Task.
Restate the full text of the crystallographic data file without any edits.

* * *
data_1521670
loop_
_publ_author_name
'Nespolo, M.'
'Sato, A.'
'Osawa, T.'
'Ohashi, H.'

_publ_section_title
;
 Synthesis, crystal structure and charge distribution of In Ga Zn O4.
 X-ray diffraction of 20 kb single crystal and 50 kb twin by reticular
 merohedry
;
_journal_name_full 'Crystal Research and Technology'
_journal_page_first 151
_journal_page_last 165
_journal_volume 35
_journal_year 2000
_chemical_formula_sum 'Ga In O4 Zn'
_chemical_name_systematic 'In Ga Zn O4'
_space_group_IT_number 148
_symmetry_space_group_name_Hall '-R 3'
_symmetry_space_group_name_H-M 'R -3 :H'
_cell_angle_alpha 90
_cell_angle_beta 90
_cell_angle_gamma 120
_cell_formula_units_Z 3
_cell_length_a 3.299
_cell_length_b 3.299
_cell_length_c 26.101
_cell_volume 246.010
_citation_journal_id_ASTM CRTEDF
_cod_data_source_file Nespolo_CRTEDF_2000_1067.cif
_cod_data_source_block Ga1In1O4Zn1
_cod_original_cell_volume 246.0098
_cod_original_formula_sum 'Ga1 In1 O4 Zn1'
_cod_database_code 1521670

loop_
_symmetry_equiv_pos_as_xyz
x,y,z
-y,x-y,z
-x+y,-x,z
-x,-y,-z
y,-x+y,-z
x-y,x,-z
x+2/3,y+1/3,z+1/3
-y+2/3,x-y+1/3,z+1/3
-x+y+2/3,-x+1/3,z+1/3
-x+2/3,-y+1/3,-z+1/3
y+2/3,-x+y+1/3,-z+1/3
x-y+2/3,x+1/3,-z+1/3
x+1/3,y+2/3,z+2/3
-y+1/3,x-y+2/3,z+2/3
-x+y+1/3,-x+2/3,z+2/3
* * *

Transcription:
data_1521670
loop_
_publ_author_name
'Nespolo, M.'
'Sato, A.'
'Osawa, T.'
'Ohashi, H.'

_publ_section_title
;
 Synthesis, crystal structure and charge distribution of In Ga Zn O4.
 X-ray diffraction of 20 kb single crystal and 50 kb twin by reticular
 merohedry
;
_journal_name_full 'Crystal Research and Technology'
_journal_page_first 151
_journal_page_last 165
_journal_volume 35
_journal_year 2000
_chemical_formula_sum 'Ga In O4 Zn'
_chemical_name_systematic 'In Ga Zn O4'
_space_group_IT_number 148
_symmetry_space_group_name_Hall '-R 3'
_symmetry_space_group_name_H-M 'R -3 :H'
_cell_angle_alpha 90
_cell_angle_beta 90
_cell_angle_gamma 120
_cell_formula_units_Z 3
_cell_length_a 3.299
_cell_length_b 3.299
_cell_length_c 26.101
_cell_volume 246.010
_citation_journal_id_ASTM CRTEDF
_cod_data_source_file Nespolo_CRTEDF_2000_1067.cif
_cod_data_source_block Ga1In1O4Zn1
_cod_original_cell_volume 246.0098
_cod_original_formula_sum 'Ga1 In1 O4 Zn1'
_cod_database_code 1521670

loop_
_symmetry_equiv_pos_as_xyz
x,y,z
-y,x-y,z
-x+y,-x,z
-x,-y,-z
y,-x+y,-z
x-y,x,-z
x+2/3,y+1/3,z+1/3
-y+2/3,x-y+1/3,z+1/3
-x+y+2/3,-x+1/3,z+1/3
-x+2/3,-y+1/3,-z+1/3
y+2/3,-x+y+1/3,-z+1/3
x-y+2/3,x+1/3,-z+1/3
x+1/3,y+2/3,z+2/3
-y+1/3,x-y+2/3,z+2/3
-x+y+1/3,-x+2/3,z+2/3